One Hundred Fifty Years of Japanese Foreign Relations

One Hundred Fifty Years of Japanese Foreign Relations

From 1868 to 2018

Hatano Sumio
A project by The Society for the Promotion of Japanese Diplomacy
Translated by Carl Freire, Terry Gallagher, and Tom Kain
Editorial Supervision by Hamaoka Takayuki

Japan Publishing Industry Foundation for Culture

Political Science

¥6,500 + tax

ISBN 9784866581736
260 mm x 210 mm / 544 pp. / August 2022

This book traces the past 150 years of Japan's diplomatic history, focusing on the thoughts and actions of the leaders of the Ministry of Foreign Affairs since the ministry's establishment in 1869. It includes a discussion of the last fifteen years of the Edo period, beginning with the arrival of Commodore Perry in 1854. Since the Meiji era, Japan's foreign policy has been informed by its response to that “confrontation from the West."

This foreign policy has been largely based on “accommodation diplomacy" (also called responsive diplomacy). Japan has designed its diplomatic response with an eye to its own foreign policy goals, applying the metric of what might be feasible more than what might be desirable. In “accommodation diplomacy," the international issues, international order, and the rules of the game are not defined. In that sense, there has been no all-encompassing strategy behind Japan's foreign policy. Instead, Japan has regarded the international situation simply, as a set of facts. It has sought to maximize the benefits to itself while minimizing risk. Its foreign policy has been an attempt to solve this conundrum through accommodation. Reflective of the times, this has required an abundance of creativity. Japan has needed to be both pragmatic and forward-thinking in its response to changes in the international environment.

In the postwar period, as Japan aimed to elevate its standing in the competition-driven international environment, its foreign policy can be understood as an extension of the way it had comported itself since the Meiji era: emphasizing cooperation and coordination with other nations while responding to changes in the international environment.

Professor Hatano Sumio (b. 1947) is director-general of the Japan Center for Asian Historical Records (JACAR) at the National Archives of Japan. He is head of the editorial committee for the Ministry of Foreign Affairs' Nihon gaiko bunsho (Documents on Japanese Foreign Policy) and is also a professor emeritus at the University of Tsukuba with a specialization in Japanese political and diplomatic history.

After obtaining his doctorate degree from Keio University Graduate School of Law, he became a research fellow at the National Institute for Defense Studies (NIDS). At the University of Tsukuba, he held the posts of professor, vice president, and head of the library. He has also held other academic posts, including as a researcher at Harvard University.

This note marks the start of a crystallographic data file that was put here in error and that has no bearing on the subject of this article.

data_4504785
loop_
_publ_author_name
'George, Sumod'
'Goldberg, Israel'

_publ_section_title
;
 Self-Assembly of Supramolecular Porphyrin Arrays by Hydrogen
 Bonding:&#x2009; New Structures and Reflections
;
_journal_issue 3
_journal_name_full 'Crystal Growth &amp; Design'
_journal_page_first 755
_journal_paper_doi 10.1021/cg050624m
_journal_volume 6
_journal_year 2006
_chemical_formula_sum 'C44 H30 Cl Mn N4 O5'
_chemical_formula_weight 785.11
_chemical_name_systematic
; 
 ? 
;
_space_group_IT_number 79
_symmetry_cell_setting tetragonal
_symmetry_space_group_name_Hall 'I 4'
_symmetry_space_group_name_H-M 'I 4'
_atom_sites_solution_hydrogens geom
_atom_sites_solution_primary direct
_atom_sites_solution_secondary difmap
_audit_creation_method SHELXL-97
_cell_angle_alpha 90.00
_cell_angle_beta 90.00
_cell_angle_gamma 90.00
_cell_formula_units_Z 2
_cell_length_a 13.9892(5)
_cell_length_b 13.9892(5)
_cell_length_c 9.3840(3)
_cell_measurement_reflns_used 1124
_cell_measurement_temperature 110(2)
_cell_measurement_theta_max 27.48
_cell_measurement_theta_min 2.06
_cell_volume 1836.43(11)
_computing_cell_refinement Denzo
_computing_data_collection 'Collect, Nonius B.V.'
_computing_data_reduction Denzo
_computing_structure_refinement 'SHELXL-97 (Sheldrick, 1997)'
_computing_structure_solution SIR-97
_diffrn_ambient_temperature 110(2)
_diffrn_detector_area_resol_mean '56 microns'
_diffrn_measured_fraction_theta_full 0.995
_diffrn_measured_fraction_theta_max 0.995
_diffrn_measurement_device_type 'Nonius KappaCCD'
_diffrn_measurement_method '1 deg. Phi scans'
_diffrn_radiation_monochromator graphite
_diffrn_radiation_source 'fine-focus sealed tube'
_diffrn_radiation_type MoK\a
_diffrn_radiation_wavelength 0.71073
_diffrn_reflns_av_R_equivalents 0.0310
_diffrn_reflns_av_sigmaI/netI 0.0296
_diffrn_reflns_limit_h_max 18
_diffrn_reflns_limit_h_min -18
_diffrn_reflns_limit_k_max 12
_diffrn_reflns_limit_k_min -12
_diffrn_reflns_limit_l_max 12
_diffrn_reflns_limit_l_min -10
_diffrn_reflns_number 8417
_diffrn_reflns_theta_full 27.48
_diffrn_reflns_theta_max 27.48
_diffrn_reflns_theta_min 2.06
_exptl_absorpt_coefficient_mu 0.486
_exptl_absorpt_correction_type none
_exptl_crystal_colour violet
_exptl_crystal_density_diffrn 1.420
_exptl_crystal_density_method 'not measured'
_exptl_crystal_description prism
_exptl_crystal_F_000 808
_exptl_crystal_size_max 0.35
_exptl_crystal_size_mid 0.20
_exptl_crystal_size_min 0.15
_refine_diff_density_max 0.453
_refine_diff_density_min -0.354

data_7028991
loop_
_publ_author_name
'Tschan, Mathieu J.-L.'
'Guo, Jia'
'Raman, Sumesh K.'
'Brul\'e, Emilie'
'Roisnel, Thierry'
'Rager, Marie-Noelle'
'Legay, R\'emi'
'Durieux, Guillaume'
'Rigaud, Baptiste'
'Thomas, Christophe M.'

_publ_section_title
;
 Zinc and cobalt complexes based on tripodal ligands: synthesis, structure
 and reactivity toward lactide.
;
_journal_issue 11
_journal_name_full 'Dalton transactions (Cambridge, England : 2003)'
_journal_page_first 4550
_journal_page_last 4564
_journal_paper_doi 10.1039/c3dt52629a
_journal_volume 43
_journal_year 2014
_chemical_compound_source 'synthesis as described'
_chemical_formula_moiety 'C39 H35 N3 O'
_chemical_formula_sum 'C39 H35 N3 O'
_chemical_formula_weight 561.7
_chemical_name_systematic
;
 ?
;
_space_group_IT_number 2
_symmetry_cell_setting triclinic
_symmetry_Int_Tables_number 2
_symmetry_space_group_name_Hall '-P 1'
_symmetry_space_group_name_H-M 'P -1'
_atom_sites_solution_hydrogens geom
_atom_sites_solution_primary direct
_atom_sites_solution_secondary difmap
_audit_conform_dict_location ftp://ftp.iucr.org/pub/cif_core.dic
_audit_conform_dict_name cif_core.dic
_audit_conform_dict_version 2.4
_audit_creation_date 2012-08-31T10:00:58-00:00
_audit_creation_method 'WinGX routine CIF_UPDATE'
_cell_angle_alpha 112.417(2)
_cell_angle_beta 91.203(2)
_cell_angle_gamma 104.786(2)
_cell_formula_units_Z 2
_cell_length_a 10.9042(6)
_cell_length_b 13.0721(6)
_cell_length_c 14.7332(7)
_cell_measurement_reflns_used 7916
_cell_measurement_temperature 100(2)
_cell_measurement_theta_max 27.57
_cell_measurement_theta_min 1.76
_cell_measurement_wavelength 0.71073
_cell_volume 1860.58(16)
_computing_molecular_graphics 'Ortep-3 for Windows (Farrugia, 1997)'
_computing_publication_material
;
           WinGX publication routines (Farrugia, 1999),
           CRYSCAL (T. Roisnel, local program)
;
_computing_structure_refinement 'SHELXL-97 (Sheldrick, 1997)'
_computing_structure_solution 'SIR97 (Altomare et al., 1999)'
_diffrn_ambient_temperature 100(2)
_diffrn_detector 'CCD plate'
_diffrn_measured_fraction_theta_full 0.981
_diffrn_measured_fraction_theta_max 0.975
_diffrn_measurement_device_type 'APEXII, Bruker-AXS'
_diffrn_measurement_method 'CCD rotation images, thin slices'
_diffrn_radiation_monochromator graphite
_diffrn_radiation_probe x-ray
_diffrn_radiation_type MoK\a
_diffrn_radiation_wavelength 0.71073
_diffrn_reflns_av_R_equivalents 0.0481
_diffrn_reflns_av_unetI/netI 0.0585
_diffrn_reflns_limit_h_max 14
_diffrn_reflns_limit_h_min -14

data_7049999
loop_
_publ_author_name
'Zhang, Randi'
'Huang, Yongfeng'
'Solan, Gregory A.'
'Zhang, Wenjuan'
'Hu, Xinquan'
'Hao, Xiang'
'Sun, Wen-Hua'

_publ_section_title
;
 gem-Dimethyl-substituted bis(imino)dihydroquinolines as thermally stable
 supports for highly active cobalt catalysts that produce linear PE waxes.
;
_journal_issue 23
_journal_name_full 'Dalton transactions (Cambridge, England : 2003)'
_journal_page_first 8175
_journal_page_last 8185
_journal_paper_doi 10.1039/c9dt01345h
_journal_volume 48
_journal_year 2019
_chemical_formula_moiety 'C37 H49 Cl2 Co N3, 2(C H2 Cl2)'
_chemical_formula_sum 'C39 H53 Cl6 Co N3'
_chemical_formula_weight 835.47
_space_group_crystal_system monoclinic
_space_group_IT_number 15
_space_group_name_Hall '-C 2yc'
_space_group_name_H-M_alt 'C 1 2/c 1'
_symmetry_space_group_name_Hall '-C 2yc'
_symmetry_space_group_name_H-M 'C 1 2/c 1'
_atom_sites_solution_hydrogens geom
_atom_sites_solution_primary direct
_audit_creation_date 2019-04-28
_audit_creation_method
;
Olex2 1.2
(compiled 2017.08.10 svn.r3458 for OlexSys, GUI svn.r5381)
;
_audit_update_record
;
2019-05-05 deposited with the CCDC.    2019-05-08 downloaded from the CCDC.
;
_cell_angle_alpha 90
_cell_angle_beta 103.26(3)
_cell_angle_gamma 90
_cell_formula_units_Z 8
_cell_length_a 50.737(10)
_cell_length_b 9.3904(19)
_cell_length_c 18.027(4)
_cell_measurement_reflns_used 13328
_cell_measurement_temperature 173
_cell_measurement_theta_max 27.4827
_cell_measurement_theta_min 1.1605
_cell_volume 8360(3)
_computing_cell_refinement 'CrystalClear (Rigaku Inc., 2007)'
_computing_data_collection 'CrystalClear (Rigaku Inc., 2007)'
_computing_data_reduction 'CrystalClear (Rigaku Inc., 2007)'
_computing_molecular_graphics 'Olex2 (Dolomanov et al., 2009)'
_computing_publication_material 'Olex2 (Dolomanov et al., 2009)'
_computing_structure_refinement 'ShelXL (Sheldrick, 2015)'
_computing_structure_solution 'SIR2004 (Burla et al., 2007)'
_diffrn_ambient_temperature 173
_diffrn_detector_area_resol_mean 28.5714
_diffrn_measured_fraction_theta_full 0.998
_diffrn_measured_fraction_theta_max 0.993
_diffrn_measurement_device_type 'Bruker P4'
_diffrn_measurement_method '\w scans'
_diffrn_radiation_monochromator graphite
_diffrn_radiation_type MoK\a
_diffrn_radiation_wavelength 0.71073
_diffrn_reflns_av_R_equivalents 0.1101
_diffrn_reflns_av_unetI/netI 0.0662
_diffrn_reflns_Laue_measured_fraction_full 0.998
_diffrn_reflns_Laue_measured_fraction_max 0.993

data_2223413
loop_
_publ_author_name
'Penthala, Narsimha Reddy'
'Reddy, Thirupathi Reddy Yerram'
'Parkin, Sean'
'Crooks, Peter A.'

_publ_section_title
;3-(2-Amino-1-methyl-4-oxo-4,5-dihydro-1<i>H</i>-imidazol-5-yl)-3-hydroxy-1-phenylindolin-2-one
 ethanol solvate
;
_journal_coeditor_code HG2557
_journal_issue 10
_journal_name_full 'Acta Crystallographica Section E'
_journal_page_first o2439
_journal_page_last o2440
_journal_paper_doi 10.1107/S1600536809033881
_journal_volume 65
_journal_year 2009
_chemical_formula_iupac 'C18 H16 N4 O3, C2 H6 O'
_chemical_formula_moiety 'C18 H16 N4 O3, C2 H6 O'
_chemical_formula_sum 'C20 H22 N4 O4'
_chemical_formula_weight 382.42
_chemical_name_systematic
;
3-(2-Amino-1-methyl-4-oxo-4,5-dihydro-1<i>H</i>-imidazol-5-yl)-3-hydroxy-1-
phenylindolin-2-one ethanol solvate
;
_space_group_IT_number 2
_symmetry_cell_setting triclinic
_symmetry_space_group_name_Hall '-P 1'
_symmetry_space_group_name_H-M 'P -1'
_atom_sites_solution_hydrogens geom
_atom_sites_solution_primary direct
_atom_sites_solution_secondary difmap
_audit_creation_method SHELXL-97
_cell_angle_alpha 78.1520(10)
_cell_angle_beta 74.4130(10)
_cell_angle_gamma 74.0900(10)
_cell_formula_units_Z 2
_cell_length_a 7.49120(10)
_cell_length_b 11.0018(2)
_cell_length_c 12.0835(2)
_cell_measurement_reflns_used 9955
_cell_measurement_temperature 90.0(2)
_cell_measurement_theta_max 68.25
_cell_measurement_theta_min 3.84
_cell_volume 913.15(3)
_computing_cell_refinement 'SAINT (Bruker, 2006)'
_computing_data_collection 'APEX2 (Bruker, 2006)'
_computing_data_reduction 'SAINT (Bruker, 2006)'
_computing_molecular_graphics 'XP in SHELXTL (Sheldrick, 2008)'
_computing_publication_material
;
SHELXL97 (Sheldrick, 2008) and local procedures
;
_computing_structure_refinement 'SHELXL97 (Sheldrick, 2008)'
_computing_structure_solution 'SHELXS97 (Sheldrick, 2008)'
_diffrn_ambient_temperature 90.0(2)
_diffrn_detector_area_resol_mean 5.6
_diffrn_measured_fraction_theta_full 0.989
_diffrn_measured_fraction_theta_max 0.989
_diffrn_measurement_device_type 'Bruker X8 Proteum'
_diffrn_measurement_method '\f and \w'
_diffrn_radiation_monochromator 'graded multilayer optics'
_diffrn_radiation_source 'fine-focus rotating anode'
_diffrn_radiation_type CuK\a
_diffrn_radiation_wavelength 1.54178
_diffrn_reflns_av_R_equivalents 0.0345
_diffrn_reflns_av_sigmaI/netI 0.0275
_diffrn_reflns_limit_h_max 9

His other works include Bakuryō-tachi no Shinjuwan (The staff officers' Pearl Harbor; Asahi Shimbunsha); Kokka to rekishi (The Japanese nation and history; Chuokoron-Shinsha); Rekishi toshite no Nichi-Bei anpojōyaku (The history of the US-Japan Security Treaty; Iwanami Shoten); and Saishō Suzuki Kantarō no ketsudan (The decision by Prime Minister Suzuki Kantarō; Iwanami Shoten). In addition, he was co-editor of the six-volume series Nihon no gaikō (Japanese diplomacy; Iwanami Shoten) as well as Nit-Chū sensō wa naze okitano ka (Why did the Second Sino-Japanese War happen?; Chūōkōron-Shinsha), among others. His book Taiheiyō sensō to Ajia gaikō (University of Tokyo Press) is available in English as The Pacific War and Japan's Diplomacy in Asia (JPIC).

*information as of time of publication


Japan Publishing Industry Foundation for Culture

¥6,500 + tax
ISBN 9784866581736
260 mm x 210 mm / 544 pp. / August 2022

ISBN 9784866581859 (ePub)
ISBN 9784866581965 (PDF)
August 2022

Preface to the English Edition / 1. Bakufu Diplomacy and the Opening of Japan / 2. The Age of “Elder Statesmen Diplomacy” / 3. The Mutsu and Komura Periods: The First Sino-Japanese War and the Russo-Japanese War / 4. Political Movements in China and Japanese Diplomacy / 5. The “New Diplomacy” and Japan / 6. The Ups and Downs of International Cooperation: The Era of “Shidehara Diplomacy” / 7. The Impact of the Manchurian Incident / 8. The Disruption of International Cooperation and Japan-China Cooperation / 9. War with United States Begins / 10. The Pacific War and Wartime Diplomacy / 11. The Era of Yoshida Diplomacy: The San Francisco Peace Treaty / 12. “Autonomous Diplomacy” and Coordinating with the United States / 13. Diplomacy during the Period of Rapid Economic Growth: Ikeda and Satō / 14. The Liabilities of Being a “Great Economic Power” / 15. The Post–Cold War Era / Bibliography / List of Illustrations / Index by Subject / Index of Names

"A comprehensive must-read for a deep and accurate understanding of Japanese foreign relations, written by distinguished historian Sumio Hatano."

Robert Eldridge
Japan Forward




Original Japanese Edition


波多野澄雄 編著



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